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Published July 2018 | public
Journal Article

Regional and seasonal variations of the double-ITCZ bias in CMIP5 models


Current climate models represent the zonal- and annual-mean intertropical convergence zone (ITCZ) position in a biased way, with an unrealistic double precipitation peak straddling the equator in the ensemble mean over the models. This bias is seasonally and regionally localized. It results primarily from two regions: the eastern Pacific and Atlantic (EPA), where the ITCZ in boreal winter and spring is displaced farther south than is observed; and the western Pacific (WP), where a more pronounced and wider than observed double ITCZ straddles the equator year-round. Additionally, the precipitation associated with the ascending branches of the zonal overturning circulations (e.g., Walker circulation) in the Pacific and Atlantic sectors is shifted westward. We interpret these biases in light of recent theories that relate the ITCZ position to the atmospheric energy budget. WP biases are associated with the well known Pacific cold tongue bias, which, in turn, is linked to atmospheric net energy input biases near the equator. In contrast, EPA biases are shown to be associated with a positive bias in the cross-equatorial divergent atmospheric energy transport during boreal winter and spring, with two potential sources: tropical biases associated with equatorial sea surface temperatures (SSTs) and tropical low clouds, and extratropical biases associated with Southern Ocean clouds and north Atlantic SST. The distinct seasonal and regional characteristics of WP and EPA biases and the differences in their associated energy budget biases suggest that the biases in the two sectors involve different mechanisms and potentially different sources.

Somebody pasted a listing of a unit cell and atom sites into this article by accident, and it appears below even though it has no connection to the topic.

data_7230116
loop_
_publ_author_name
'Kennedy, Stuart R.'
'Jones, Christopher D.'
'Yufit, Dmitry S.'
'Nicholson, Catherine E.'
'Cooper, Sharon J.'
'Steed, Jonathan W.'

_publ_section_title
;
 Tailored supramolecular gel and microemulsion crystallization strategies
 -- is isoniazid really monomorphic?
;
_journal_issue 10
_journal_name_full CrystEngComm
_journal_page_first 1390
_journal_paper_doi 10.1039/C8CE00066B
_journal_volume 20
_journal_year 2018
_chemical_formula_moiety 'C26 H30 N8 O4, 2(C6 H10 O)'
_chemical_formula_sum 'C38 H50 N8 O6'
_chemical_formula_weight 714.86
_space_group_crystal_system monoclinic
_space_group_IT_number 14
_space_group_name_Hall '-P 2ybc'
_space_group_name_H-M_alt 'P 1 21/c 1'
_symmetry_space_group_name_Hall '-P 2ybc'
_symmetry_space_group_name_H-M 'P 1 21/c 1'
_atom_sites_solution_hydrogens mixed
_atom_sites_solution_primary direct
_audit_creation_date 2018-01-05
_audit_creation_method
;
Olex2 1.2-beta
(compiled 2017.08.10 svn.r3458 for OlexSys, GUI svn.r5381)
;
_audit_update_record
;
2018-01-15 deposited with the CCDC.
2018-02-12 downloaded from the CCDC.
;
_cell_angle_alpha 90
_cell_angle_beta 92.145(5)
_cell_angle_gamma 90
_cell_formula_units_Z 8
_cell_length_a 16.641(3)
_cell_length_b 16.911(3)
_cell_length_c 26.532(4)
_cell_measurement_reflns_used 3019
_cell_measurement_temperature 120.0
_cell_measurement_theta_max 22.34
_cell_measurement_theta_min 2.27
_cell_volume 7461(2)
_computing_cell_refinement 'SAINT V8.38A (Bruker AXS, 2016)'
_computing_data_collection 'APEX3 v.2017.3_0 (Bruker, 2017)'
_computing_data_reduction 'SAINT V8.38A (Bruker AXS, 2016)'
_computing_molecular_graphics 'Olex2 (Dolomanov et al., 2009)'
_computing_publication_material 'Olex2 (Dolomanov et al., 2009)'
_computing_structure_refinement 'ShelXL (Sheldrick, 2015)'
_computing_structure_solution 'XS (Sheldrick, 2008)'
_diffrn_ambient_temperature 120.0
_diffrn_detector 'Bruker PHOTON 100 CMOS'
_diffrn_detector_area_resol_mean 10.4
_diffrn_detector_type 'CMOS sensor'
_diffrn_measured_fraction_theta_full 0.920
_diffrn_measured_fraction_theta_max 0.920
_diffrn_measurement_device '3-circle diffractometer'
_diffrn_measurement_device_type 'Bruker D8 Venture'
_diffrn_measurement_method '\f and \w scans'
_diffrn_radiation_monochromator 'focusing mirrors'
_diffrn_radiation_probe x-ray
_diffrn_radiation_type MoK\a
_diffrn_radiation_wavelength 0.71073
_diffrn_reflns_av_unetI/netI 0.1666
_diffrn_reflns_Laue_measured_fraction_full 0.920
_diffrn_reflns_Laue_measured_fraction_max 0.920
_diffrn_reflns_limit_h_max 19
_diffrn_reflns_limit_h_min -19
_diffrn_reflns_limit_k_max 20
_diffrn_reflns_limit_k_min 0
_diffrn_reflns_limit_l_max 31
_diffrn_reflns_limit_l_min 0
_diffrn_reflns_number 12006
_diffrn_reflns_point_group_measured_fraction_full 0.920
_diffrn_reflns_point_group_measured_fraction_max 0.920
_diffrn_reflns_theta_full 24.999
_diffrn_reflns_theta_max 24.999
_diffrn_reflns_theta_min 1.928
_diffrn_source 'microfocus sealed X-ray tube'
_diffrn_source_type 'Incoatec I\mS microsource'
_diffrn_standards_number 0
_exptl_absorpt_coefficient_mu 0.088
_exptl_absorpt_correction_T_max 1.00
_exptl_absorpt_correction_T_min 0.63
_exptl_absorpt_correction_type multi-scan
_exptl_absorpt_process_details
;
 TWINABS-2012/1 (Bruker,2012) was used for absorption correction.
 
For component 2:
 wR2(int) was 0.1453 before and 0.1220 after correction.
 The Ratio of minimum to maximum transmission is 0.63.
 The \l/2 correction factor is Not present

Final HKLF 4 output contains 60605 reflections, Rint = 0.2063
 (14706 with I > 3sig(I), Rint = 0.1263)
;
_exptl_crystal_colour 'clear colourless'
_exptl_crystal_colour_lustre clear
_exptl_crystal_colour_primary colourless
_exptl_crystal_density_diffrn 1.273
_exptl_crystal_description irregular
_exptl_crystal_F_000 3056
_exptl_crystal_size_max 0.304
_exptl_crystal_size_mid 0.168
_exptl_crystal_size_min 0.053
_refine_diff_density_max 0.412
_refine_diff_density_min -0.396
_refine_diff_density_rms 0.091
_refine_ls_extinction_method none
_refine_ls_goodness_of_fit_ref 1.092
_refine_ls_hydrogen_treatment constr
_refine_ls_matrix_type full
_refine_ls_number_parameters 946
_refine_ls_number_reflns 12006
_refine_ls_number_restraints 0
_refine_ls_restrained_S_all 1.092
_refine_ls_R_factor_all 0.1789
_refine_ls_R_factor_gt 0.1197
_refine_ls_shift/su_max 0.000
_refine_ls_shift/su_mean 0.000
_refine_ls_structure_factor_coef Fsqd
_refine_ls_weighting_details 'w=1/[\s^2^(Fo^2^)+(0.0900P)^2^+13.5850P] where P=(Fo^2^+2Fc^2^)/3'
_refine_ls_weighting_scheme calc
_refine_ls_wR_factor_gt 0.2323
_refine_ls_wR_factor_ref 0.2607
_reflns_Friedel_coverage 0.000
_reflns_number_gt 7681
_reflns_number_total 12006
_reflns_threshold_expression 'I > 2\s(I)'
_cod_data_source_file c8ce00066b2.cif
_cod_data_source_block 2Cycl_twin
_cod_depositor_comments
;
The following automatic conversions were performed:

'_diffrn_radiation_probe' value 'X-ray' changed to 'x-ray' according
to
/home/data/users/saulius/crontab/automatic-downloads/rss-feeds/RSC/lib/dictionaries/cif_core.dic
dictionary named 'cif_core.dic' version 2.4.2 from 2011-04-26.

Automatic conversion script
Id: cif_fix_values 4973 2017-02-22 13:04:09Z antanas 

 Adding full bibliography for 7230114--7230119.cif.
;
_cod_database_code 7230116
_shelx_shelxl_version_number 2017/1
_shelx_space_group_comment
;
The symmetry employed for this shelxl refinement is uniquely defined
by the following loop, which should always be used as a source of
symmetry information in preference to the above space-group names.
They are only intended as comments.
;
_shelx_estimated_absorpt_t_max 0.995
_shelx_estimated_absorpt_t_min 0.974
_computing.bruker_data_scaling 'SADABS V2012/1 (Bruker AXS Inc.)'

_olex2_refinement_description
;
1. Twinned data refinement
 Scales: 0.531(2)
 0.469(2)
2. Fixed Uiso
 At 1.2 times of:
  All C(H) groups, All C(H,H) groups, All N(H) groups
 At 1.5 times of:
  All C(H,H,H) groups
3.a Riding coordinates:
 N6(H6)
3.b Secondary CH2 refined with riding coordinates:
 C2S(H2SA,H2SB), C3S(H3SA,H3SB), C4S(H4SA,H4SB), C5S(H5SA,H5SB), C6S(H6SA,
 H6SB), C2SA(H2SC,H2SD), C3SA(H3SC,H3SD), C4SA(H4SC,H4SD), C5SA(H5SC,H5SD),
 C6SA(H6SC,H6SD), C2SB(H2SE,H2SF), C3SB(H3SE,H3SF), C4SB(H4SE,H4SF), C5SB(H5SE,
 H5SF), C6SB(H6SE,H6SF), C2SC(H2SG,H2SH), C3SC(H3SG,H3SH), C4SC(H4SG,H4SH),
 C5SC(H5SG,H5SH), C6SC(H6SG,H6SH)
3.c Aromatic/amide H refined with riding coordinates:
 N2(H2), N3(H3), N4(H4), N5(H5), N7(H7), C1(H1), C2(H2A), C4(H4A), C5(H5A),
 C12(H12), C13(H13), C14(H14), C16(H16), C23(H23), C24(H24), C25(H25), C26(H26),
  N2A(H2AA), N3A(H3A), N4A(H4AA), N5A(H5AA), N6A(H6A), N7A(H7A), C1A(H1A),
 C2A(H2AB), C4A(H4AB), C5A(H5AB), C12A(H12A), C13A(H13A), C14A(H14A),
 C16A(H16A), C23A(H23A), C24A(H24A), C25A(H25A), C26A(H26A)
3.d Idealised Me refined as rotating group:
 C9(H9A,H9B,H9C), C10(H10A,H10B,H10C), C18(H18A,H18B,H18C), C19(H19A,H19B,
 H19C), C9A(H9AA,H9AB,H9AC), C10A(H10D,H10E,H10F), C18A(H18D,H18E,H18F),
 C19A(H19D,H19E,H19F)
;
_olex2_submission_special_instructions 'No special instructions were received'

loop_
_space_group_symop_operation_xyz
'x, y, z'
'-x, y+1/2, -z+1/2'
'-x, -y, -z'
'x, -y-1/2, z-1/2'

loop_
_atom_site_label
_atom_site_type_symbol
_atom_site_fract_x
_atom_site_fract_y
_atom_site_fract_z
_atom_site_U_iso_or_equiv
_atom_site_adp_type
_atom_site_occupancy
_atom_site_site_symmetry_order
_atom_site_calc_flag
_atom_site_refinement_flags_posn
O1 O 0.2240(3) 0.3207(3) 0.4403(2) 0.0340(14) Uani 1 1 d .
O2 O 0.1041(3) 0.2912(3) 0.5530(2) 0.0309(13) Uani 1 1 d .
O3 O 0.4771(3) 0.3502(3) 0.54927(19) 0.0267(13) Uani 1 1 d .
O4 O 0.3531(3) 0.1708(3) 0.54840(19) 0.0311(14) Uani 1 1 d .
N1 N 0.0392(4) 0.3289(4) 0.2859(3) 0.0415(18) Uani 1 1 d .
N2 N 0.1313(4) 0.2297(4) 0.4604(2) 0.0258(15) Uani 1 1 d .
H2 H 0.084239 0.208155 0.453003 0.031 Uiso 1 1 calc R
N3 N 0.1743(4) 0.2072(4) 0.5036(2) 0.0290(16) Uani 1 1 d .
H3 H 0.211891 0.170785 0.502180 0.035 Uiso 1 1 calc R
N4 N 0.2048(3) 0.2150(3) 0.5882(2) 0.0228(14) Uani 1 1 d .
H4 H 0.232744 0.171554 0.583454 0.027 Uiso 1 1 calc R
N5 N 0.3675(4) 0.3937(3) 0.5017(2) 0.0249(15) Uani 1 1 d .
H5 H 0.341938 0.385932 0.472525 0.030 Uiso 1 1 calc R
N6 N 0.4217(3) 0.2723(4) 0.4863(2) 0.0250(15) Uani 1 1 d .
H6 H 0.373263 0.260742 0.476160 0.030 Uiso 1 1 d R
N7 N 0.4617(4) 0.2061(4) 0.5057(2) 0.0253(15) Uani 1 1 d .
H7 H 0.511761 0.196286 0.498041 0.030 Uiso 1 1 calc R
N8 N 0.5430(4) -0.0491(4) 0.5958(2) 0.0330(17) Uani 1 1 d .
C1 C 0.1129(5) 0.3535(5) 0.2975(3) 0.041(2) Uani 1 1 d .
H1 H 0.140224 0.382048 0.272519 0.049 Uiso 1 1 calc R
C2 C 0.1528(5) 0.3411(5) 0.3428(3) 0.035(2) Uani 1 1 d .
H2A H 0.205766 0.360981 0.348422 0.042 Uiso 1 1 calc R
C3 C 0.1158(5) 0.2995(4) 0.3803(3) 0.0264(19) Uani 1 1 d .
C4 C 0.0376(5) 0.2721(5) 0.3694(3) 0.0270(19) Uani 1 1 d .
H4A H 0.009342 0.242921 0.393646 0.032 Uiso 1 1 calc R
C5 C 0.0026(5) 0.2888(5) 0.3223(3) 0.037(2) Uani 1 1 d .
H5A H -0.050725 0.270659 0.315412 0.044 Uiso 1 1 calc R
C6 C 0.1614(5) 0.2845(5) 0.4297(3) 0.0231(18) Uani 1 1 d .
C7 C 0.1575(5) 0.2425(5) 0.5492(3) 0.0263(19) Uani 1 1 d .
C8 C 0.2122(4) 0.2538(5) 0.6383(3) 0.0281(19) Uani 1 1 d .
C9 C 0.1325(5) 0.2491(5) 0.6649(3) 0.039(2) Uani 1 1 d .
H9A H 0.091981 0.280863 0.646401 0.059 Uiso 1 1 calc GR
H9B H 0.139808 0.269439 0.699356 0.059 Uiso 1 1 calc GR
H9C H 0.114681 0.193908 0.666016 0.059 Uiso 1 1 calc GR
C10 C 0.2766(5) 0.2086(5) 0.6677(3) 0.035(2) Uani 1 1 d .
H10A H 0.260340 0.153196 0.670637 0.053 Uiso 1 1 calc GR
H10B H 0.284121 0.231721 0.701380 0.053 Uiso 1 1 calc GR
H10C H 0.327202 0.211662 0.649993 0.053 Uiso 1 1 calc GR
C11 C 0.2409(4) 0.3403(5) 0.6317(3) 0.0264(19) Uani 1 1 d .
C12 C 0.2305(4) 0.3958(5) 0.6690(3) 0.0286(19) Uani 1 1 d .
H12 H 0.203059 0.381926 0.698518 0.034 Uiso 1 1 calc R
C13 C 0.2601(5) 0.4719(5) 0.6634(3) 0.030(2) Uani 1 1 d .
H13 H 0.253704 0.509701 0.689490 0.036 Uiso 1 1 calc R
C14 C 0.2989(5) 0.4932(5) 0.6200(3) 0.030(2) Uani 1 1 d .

Additional Information

© Springer-Verlag GmbH Germany 2017. Received: 14 May 2017 / Accepted: 23 July 2017 / Published online: 16 September 2017. We acknowledge the World Climate Research Programme's Working Group on Coupled Modelling, which is responsible for CMIP, and we thank the climate modeling groups (Fig. 1) for producing and making available their model output. For CMIP the U.S. Department of Energy's Program for Climate Model Diagnosis and Intercomparison provides coordinating support and led development of software infrastructure in partnership with the Global Organization for Earth System Science Portals. We would also like to thank our anonymous reviewers for their contributions to the presentation of this work.

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